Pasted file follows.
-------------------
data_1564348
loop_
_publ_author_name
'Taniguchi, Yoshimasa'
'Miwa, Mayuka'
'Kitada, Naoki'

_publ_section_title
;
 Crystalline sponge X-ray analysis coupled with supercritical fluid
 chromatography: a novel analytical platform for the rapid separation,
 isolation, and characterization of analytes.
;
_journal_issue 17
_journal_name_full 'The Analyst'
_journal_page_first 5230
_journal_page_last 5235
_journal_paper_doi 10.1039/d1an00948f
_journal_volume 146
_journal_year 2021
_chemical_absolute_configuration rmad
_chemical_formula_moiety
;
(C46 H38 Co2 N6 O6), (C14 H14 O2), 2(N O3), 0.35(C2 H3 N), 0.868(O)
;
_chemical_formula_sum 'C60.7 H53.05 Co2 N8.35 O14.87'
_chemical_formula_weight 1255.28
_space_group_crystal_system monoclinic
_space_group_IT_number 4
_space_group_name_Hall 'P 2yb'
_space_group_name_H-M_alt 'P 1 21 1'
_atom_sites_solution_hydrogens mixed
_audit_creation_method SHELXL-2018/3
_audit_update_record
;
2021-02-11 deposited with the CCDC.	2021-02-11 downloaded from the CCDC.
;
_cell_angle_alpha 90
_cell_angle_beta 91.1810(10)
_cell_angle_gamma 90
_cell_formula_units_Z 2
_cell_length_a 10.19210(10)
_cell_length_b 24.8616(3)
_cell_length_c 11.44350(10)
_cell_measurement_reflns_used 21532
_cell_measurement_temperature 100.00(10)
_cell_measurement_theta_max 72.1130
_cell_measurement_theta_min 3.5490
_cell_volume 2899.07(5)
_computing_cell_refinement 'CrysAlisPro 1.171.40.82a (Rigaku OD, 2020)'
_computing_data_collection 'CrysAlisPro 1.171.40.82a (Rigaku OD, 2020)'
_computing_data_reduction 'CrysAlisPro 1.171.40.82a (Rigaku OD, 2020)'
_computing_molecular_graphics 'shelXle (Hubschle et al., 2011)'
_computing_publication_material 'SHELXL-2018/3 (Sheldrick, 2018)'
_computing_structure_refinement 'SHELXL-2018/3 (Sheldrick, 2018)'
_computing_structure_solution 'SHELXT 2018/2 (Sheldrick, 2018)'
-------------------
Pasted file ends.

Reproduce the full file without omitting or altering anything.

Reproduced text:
data_1564348
loop_
_publ_author_name
'Taniguchi, Yoshimasa'
'Miwa, Mayuka'
'Kitada, Naoki'

_publ_section_title
;
 Crystalline sponge X-ray analysis coupled with supercritical fluid
 chromatography: a novel analytical platform for the rapid separation,
 isolation, and characterization of analytes.
;
_journal_issue 17
_journal_name_full 'The Analyst'
_journal_page_first 5230
_journal_page_last 5235
_journal_paper_doi 10.1039/d1an00948f
_journal_volume 146
_journal_year 2021
_chemical_absolute_configuration rmad
_chemical_formula_moiety
;
(C46 H38 Co2 N6 O6), (C14 H14 O2), 2(N O3), 0.35(C2 H3 N), 0.868(O)
;
_chemical_formula_sum 'C60.7 H53.05 Co2 N8.35 O14.87'
_chemical_formula_weight 1255.28
_space_group_crystal_system monoclinic
_space_group_IT_number 4
_space_group_name_Hall 'P 2yb'
_space_group_name_H-M_alt 'P 1 21 1'
_atom_sites_solution_hydrogens mixed
_audit_creation_method SHELXL-2018/3
_audit_update_record
;
2021-02-11 deposited with the CCDC.	2021-02-11 downloaded from the CCDC.
;
_cell_angle_alpha 90
_cell_angle_beta 91.1810(10)
_cell_angle_gamma 90
_cell_formula_units_Z 2
_cell_length_a 10.19210(10)
_cell_length_b 24.8616(3)
_cell_length_c 11.44350(10)
_cell_measurement_reflns_used 21532
_cell_measurement_temperature 100.00(10)
_cell_measurement_theta_max 72.1130
_cell_measurement_theta_min 3.5490
_cell_volume 2899.07(5)
_computing_cell_refinement 'CrysAlisPro 1.171.40.82a (Rigaku OD, 2020)'
_computing_data_collection 'CrysAlisPro 1.171.40.82a (Rigaku OD, 2020)'
_computing_data_reduction 'CrysAlisPro 1.171.40.82a (Rigaku OD, 2020)'
_computing_molecular_graphics 'shelXle (Hubschle et al., 2011)'
_computing_publication_material 'SHELXL-2018/3 (Sheldrick, 2018)'
_computing_structure_refinement 'SHELXL-2018/3 (Sheldrick, 2018)'
_computing_structure_solution 'SHELXT 2018/2 (Sheldrick, 2018)'